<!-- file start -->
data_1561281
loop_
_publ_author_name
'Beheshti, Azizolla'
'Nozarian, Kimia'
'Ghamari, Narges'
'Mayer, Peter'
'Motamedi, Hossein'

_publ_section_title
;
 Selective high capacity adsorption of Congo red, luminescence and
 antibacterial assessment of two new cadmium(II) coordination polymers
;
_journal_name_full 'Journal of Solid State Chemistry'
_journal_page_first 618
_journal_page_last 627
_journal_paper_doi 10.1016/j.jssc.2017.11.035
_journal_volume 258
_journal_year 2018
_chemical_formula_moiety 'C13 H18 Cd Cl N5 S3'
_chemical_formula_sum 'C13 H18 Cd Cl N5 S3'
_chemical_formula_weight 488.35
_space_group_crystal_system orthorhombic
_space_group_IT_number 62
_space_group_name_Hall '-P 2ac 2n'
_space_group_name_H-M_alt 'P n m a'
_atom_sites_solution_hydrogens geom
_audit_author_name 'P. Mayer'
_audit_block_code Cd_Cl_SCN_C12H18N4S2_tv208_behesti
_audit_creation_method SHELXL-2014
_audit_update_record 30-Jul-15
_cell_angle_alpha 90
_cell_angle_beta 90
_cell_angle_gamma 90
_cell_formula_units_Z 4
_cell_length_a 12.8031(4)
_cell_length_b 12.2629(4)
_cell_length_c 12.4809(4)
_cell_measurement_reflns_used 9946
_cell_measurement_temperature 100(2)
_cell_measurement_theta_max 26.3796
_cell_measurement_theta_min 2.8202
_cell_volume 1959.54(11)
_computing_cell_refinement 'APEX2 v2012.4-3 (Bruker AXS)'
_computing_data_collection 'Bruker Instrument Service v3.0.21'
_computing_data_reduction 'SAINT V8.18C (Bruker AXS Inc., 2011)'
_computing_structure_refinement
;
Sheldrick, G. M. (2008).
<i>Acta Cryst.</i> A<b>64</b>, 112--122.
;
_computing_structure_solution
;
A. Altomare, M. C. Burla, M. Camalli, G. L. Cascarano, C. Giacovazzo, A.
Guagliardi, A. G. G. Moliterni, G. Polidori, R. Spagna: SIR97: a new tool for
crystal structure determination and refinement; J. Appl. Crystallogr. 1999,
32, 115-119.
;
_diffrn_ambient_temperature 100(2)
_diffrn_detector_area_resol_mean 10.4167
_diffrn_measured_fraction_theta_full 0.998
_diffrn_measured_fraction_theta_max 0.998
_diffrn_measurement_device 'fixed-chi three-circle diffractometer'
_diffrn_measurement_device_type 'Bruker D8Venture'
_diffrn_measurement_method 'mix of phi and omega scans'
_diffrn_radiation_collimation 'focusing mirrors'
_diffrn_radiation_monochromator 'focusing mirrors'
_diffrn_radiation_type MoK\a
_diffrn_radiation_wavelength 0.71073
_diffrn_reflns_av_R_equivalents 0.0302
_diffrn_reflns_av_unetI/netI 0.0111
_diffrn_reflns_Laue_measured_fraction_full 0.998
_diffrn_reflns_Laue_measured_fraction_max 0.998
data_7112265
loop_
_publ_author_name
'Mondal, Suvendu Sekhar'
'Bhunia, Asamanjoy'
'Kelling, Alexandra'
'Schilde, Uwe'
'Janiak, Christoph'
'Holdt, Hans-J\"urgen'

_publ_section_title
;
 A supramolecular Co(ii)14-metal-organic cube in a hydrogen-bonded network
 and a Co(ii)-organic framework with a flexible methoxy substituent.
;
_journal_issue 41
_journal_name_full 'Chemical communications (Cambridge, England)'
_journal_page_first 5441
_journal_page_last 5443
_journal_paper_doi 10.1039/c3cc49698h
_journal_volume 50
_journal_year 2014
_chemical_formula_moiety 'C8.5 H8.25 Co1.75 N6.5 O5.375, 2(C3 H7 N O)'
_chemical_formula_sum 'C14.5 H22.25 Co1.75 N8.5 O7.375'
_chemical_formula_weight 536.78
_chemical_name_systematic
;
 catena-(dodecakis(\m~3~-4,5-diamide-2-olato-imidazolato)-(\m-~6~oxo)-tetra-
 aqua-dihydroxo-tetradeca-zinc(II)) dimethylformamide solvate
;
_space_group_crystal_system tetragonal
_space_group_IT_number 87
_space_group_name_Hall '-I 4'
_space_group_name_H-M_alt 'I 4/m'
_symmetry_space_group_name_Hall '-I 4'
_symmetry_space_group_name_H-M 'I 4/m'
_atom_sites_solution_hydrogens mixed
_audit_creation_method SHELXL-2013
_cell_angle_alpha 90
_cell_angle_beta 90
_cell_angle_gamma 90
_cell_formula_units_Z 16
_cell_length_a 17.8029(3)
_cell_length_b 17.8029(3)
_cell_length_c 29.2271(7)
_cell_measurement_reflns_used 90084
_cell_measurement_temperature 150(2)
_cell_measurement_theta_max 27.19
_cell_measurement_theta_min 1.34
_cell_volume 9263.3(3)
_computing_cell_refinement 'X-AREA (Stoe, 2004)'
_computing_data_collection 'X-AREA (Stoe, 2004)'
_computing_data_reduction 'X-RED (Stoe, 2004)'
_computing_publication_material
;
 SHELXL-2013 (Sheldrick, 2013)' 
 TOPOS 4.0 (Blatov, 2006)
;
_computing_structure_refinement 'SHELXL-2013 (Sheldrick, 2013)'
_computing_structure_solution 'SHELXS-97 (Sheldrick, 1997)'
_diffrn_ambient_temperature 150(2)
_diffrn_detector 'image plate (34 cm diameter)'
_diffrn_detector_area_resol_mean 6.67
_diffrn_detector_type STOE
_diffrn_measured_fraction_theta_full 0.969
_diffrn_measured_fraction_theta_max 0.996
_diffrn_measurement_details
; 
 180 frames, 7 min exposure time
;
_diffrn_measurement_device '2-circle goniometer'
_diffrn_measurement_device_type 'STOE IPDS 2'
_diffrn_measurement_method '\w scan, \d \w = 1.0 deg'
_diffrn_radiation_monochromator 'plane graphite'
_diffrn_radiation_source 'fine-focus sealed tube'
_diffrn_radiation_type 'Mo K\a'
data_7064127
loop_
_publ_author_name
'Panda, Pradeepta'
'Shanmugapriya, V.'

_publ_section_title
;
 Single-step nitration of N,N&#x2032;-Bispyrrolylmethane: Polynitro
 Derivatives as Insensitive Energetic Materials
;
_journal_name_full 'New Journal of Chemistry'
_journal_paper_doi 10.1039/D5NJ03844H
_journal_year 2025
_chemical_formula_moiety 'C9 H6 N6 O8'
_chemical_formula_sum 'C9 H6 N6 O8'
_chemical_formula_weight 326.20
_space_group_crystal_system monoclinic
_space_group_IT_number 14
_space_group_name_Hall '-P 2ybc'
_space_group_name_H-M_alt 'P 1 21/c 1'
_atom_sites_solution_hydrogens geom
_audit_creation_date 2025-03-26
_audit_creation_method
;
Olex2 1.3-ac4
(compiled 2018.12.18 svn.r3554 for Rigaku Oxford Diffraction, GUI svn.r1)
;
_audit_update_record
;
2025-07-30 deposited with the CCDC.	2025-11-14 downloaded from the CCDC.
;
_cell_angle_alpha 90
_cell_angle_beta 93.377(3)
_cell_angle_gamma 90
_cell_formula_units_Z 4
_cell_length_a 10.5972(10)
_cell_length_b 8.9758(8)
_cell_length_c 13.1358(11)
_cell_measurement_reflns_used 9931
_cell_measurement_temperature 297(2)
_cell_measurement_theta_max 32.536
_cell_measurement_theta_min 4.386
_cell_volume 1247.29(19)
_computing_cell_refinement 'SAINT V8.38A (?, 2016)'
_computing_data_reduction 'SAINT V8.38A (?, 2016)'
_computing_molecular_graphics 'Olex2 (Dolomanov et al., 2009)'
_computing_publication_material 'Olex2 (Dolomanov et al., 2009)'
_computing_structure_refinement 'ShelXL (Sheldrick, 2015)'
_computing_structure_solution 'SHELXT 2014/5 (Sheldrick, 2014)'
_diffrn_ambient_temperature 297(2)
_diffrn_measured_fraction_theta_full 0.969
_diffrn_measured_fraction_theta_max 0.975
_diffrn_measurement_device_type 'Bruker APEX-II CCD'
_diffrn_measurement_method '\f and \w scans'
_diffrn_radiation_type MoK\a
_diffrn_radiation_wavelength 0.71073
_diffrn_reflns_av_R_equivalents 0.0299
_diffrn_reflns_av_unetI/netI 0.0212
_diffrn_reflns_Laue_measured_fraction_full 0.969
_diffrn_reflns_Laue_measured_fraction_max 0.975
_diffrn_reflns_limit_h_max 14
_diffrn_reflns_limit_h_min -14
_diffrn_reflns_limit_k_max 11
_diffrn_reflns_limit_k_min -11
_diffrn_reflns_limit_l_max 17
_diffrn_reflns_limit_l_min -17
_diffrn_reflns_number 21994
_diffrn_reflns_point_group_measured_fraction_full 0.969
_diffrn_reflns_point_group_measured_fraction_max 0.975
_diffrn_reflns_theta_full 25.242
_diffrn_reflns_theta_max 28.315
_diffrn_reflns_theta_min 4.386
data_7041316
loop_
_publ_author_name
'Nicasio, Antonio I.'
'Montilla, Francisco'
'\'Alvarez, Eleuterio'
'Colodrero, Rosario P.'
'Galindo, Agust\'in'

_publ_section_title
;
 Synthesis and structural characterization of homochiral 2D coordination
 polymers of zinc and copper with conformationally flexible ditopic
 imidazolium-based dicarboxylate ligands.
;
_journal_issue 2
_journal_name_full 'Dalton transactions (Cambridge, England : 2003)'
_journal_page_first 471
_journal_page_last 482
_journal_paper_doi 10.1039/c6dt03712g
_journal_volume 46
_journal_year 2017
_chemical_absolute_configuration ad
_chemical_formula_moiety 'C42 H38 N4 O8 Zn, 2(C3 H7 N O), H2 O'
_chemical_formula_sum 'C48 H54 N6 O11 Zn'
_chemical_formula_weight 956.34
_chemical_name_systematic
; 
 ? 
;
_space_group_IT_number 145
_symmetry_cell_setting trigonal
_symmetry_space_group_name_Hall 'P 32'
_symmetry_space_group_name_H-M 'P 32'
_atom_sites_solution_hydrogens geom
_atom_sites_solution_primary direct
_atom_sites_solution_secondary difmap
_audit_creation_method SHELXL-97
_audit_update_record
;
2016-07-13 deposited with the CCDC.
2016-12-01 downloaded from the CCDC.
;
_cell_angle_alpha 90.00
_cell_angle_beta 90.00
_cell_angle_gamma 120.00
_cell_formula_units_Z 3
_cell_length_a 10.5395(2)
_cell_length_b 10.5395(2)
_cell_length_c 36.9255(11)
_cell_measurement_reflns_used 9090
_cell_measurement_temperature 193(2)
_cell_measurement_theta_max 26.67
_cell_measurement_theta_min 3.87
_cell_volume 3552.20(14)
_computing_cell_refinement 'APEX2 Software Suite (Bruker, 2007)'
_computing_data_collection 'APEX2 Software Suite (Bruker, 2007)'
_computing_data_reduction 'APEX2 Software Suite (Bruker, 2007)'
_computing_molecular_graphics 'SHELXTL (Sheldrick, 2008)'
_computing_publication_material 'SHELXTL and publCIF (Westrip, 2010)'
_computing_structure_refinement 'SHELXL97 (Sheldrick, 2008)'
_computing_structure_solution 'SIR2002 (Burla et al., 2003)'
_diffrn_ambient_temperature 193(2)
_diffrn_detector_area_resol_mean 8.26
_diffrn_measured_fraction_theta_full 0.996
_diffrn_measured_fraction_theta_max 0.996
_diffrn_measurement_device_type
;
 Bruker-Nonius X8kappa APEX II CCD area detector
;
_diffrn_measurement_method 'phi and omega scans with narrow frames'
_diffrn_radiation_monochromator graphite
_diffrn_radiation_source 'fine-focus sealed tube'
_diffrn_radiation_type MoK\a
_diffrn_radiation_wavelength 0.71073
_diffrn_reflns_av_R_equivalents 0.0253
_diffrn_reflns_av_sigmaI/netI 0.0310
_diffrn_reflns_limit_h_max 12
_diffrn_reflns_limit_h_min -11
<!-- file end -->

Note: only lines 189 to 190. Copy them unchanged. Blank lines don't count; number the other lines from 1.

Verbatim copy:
_cell_measurement_theta_max 32.536
_cell_measurement_theta_min 4.386